FRCC’S RECOMMENDATIONS FOR NORTHERN COD
March 27, 2020
St. John’s, NL -- The Fisheries Resource Conservation Council (FRCC) today released its recommendations to the Minister of Fisheries and Oceans on the 2003/2004 conservation requirements for 2J3KL cod.
In providing its advice, the Council has taken into consideration Fisheries and Oceans Canada’s (DFO) scientific review and the input received from fishermen, community groups and other industry stakeholders. The Council conducted consultations in Twillingate and St. Anthony in December, 2002, and in Grand Falls, Clarenville and St. John’s during the first week of March, 2003.
The Council has determined that the Northern cod is in a state of crisis, and that there has been a lack of progress towards the goal of rebuilding the Northern cod fishery since the moratorium on fishing imposed in 1992. Therefore, the Council is looking at more severe and innovative ways to enhance the likelihood of recovery in this resource. The Council is of the view that no single action will substantially increase the likelihood that the Northern cod will rebuild. Hence, the Council is recommending that a full and comprehensive suite of recommended strategies be followed, and that these form the basis of a rebuilding plan for the Northern cod. The FRCC notes that key past recommendations, — in particular, reducing seal and fishing mortality and closing areas to fisheries on the banks — have not been implemented.
In his request for advice to the Council, the Minister has expressed the view that substantial changes are required in the way the major cod stocks are managed. The Council fully agrees with this view. As a starting point, the Council believes that the coastal and Bank sub-stocks must be treated differently, and that comprehensive rebuilding strategies must be put in place for an initial period of 5 years, after which time their success and impacts will be evaluated to the fullest extent possible.
For both the bank and coastal sub-stocks, the FRCC believes that rebuilding strategies must be based on an increased level of collaboration and partnership between DFO, industry and the fishing communities.
A major part of the recommended rebuilding strategy is the formation of Coastal Fisheries Councils, that would have a stewardship role, be comprised of people close to the fisheries, and have designated operational decision-making powers with respect local harvests and by-catches, and with local issues of enforcement. The Coastal Councils would also be integrated into management decisions for the full stock. The FRCC believes that such local Councils can help guide the fisheries back to a state of health and involve fishermen and communities in responsibilities for their own future.
For the bank sub-stocks, the Council is recommending a much higher level of protection than has been the case since the moratorium. In order to reduce by-catch mortality and disturbance to spawning and juvenile cod, the Council is recommending experimental “cod boxes” be established in the Hawke Channel and Tobin’s Point–Bonavista Corridor areas. These areas would be protected from all forms of commercial fisheries (except crab traps) and other invasive activity such as seismic exploration. The boxes would give the Bank cod the best chance of rebuilding.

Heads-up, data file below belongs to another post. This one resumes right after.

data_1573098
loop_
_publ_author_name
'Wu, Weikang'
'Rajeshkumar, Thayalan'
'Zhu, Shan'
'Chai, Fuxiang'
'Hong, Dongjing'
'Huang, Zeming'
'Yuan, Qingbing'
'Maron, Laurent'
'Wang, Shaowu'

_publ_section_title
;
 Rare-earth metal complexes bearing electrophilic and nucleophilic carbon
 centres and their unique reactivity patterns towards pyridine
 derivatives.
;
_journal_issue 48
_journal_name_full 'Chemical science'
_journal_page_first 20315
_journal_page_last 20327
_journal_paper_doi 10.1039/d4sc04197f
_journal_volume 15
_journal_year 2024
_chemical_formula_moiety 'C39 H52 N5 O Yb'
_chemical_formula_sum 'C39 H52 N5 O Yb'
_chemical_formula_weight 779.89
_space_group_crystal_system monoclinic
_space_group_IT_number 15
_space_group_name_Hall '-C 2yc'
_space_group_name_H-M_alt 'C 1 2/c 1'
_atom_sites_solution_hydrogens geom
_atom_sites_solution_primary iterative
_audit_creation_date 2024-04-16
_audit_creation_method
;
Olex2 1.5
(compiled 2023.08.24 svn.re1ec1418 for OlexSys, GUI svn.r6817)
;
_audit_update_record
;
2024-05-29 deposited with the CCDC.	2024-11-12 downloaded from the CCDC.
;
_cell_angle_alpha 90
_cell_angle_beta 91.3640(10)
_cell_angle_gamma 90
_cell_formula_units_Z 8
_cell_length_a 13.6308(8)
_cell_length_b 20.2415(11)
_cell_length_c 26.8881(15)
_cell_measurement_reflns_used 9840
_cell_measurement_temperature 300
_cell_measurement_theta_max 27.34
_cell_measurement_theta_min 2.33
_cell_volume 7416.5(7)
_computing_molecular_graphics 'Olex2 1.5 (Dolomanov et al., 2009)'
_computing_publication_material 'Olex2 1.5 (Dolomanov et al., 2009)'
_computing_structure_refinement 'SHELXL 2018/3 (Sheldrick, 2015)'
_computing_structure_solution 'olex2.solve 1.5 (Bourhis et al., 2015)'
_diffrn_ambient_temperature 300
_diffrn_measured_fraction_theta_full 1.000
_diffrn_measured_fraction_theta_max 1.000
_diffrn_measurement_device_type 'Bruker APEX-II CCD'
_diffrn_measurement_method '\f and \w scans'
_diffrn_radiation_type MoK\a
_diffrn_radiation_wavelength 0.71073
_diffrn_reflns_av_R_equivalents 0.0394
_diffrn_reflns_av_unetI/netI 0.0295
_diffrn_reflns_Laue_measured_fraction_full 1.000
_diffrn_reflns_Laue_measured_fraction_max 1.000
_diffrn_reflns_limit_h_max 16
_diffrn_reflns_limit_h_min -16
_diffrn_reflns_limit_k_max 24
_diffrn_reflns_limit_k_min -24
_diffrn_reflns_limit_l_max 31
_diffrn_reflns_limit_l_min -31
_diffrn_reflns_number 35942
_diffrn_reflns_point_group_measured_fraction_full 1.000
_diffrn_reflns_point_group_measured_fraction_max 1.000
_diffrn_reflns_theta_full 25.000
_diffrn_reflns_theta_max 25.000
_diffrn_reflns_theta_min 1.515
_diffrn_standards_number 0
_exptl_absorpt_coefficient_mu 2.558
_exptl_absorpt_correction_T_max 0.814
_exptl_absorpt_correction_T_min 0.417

One of the most innovative measures recommended by the Council is the mandatory landing of all off-shore by-catches of cod. It is further suggested that all revenues from cod by-catch landings be forfeited to the Crown in support of science related to the bank sub-stocks.
“The Northern cod stock has shown no significant signs of recovery since the moratorium on fishing was declared in 1992,” said Mr. Fred Woodman, Chairman of the FRCC. “It is now time for us to take a different approach. Stopping the commercial cod fishery alone will not work”. Mr. Woodman added that recommendations in this report are paramount to protecting the last remaining Bank sub-stocks.
During the March consultations in Newfoundland, the Council once again heard overwhelmingly from the fishermen in attendance about the impact of seals on the recovery of the Northern cod. There was a consensus among fishermen that this stock cannot recover with seal populations at their current levels. Indeed, the recent Stock Status Report acknowledges the possibility that predation by seals is preventing the recovery of the 2J3KL (northern) cod stock. The Coastal Fisheries Councils, proposed by the FRCC, would have responsibility to assist in the implementation of any Seal Exclusion Zones and have designated responsibilities in cod conservation.
The coastal sub-stock fared better than the bank sub-stocks after the moratorium, but has declined and contracted in recent years. Hence, the Council has determined that mortality from all sources must also be reduced in the coastal region to the lowest practical level over the trial period of 5 years. Cod mortality by seals, must be curtailed. In addition, the Council considered five options to reduce fishing mortality.
The FRCC believes that option 3 is the best way ahead, and is most likely to result in the fullest reduction in true fishing mortality. The FRCC must insist that it does not endorse the implementation of option 3 without application of the other recommendations to protect the northern cod, because such an action is unlikely to rebuild the stock, which remains the prime objective.
Based on a five-year set of rebuilding strategies, the Council makes over 20 recommendations on the Northern cod stocks. The plan is largely based on stewardship of the resource by fishers, and measures aimed at protecting the sub-stocks of northern cod to give the full stock the strongest possible chance to rebuild.
The preliminary report and recommendations can be obtained from the FRCC website at www.frcc-ccrh.ca